B vitamins are essential for mood regulation and cognitive function. A study published in Nutritional Neuroscience found that B vitamins effectively reduced symptoms of depression and anxiety.  Research has shown that b vitamins have a positive effect on mental health and can reduce the symptoms of depression and anxiety.

B vitamins are essential for good brain health as they are important in nerve cell communication and energy production. Vitamins B3, B6, B12, and folic acid are particularly effective when it comes to improving mood regulation in those suffering from depression or anxiety. For example, Vitamin B6 helps create neurotransmitters like serotonin which aid in regulating moods; meanwhile, Vitamin B12 plays an important part in helping make red blood cells that carry oxygen throughout the body — including our brains.

Omega 3 Fatty Acids, Depression, and Anxiety 

Omega-3 fatty acids are essential for the optimal functioning of our brains and bodies. Research has shown that omega-3s provide numerous benefits for people suffering from depression and anxiety, making them an effective supplement to traditional treatments.

Omega-3 fatty acids are found in fish, algae, and plant sources like flaxseed, chia seed, and walnuts. They contain two primary components: Docosahexaenoic Acid (DHA) and Eicosapentaenoic Acid (EPA). DHA is highly concentrated in the brain and is responsible for supporting healthy cell membranes, while EPA affects mood regulation by reducing inflammation in the brain. Studies have shown that taking recommended doses of Omega-3 significantly reduces symptoms associated with depression, such as sadness, lack of energy, inability to concentrate, guilt, and negative thoughts.

Phosphatidylserine, Depression, and Anxiety  

Phosphatidylserine is a lipid that helps to improve depression, anxiety, and insomnia.  It is found naturally in the body and has been studied for its potential to reduce symptoms of depression and anxiety. Research indicates that phosphatidylserine may benefit these mental health conditions due to its ability to lower cortisol levels. Cortisol is the hormone responsible for feelings of stress and anxiety.

Studies have demonstrated that taking phosphatidylserine supplements can help improve symptoms associated with both depression and anxiety. In one study, participants who took 500 milligrams (mg) of phosphatidylserine daily for four weeks experienced a significant reduction in their cortisol levels and a decrease in depressive and anxious symptoms compared to those taking a placebo. Other studies report similar findings, suggesting that supplementing with this essential fatty acid could benefit individuals struggling with these mental health issues. Research indicates that phosphatidylserine, in addition to reducing the symptoms of depression and anxiety, can improve cognitive performance.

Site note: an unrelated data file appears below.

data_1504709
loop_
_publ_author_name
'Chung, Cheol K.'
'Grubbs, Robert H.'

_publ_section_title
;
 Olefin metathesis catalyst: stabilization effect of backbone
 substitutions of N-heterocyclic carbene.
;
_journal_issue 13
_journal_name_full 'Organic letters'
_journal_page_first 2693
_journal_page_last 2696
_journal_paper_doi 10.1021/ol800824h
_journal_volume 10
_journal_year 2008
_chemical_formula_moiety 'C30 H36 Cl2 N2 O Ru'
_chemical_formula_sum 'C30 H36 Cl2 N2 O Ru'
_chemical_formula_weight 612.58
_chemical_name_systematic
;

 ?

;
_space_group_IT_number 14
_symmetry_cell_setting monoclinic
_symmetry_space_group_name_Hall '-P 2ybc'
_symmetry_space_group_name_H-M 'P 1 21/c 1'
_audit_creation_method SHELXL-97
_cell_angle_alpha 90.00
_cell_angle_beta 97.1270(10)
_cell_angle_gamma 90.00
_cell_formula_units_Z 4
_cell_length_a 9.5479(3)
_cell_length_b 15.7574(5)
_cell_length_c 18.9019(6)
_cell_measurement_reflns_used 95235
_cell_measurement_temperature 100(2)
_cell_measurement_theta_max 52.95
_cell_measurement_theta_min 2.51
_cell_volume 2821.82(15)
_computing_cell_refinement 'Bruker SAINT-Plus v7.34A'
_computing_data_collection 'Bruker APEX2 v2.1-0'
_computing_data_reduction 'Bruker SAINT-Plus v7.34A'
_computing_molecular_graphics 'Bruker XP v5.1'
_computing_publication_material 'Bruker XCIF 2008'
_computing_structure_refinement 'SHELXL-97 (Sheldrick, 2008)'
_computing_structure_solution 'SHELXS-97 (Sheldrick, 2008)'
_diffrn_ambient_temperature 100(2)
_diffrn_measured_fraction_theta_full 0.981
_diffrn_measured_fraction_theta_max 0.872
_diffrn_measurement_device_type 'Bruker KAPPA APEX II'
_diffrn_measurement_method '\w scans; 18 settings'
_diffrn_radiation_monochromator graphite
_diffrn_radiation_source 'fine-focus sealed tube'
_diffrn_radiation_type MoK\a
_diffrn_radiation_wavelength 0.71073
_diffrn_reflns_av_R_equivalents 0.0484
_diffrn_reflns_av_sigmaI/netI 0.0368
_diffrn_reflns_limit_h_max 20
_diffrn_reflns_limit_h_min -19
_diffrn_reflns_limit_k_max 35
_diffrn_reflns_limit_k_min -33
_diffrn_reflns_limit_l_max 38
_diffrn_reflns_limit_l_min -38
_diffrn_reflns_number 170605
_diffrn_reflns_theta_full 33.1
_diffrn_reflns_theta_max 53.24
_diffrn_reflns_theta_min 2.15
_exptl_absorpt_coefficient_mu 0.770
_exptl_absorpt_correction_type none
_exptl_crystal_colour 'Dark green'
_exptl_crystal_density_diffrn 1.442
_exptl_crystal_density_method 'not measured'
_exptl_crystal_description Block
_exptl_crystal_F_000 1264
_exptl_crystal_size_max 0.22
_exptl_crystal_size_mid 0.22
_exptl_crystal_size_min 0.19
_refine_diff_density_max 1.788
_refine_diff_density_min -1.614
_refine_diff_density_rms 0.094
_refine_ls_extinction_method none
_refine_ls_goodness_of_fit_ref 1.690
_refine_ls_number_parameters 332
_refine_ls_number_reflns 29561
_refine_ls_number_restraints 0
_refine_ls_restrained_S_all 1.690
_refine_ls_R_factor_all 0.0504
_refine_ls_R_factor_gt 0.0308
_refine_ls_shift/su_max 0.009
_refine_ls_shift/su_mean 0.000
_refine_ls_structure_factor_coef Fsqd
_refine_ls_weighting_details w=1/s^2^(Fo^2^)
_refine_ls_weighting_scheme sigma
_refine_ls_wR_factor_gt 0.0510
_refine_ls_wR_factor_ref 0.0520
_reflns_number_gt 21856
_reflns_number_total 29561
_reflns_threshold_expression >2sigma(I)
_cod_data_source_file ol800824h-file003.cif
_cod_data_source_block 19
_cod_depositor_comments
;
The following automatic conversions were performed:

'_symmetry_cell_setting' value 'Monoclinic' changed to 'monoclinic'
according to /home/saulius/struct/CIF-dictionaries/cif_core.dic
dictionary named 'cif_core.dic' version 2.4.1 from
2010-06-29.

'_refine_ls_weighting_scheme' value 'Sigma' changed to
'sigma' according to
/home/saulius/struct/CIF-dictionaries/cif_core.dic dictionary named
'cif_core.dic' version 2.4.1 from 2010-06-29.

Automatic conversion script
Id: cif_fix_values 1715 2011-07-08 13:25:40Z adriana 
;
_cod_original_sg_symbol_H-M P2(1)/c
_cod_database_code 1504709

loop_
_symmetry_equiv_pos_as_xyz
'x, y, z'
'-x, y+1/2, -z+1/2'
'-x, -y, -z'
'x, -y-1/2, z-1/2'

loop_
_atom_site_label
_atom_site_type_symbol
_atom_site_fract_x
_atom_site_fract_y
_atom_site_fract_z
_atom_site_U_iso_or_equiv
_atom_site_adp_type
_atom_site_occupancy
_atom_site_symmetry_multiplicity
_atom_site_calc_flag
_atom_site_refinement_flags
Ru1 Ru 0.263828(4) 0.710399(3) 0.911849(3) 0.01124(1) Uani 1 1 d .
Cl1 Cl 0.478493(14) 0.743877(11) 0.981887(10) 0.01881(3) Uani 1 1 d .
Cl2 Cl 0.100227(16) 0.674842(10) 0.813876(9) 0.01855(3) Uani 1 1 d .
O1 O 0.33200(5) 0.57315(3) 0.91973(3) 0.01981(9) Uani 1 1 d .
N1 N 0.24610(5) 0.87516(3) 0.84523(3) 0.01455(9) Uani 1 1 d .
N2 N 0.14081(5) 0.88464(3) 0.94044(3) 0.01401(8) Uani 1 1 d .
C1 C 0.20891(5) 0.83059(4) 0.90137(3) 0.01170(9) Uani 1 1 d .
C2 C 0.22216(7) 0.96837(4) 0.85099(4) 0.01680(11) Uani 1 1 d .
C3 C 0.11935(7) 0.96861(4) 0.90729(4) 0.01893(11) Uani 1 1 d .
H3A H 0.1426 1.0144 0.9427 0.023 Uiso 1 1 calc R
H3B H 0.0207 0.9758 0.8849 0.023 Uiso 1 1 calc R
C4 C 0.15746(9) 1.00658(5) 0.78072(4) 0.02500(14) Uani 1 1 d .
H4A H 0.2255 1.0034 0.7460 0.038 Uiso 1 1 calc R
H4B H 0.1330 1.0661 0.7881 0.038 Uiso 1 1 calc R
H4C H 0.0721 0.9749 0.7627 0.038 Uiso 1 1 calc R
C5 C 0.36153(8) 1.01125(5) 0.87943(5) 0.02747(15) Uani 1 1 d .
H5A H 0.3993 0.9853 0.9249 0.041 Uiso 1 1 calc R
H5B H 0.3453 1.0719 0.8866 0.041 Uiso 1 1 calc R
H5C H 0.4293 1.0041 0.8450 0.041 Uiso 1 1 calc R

It is also believed that the anti-depressive effects of phosphatidylserine are due to its ability to increase levels of dopamine and serotonin in the brain, two hormones associated with feelings of happiness and contentment.


Read more about the health benefits of phosphatidylserine. 

While supplements should not replace traditional therapies for mental health conditions, they can be useful for some people.  


More Health News Articles About Depression and Anxiety:

St John’s Wort and 5 HTP Benefits for Depression
Phosphatidylserine and Phosphatidylcholine Benefit


About Author

Picture of  Ava Bell-Taylor, M.D

Ava Bell-Taylor, M.D

Ava Bell-Taylor, M.D., originally from Atlanta, Georgia, received her Bachelor of Science degree from Spelman College. She later received her medical degree from Morehouse School of Medicine. She completed her Family Practice training at Floyd Medical Center in Rome, Georgia and her psychiatry residency at Emory University School of Medicine. Dr. Bell-Taylor has extensive post-graduate medical training in Functional, Integrative, and Anti-Aging Medicine. She is certified in Functional Medicine. Ava Bell-Taylor, M.D. is a holistic doctor with a focus on functional and integrative medicine. Combining functional medicine with her knowledge of conventional medicine has enabled Dr. Bell-Taylor to help many patients suffering from depression, anxiety, insomnia, attention-deficient, dementia, and eating disorders. Dr. Bell-Taylor specializes in functional medicine with a special emphasis on how hormone disorders, environmental factors, lifestyle choices, and nutritional deficiencies contribute to brain dysfunction, like depression, attention deficiency, anxiety, insomnia, dementia, and other chronic medical illnesses. Dr. Ava Bell- Taylor is the co-author with her husband, Eldred B, Taylor, M.D, of two must-read books, Are Your Hormone Making You Sick? and The Stress Connection: How Adrenal Gland Dysfunction Effects Your Health.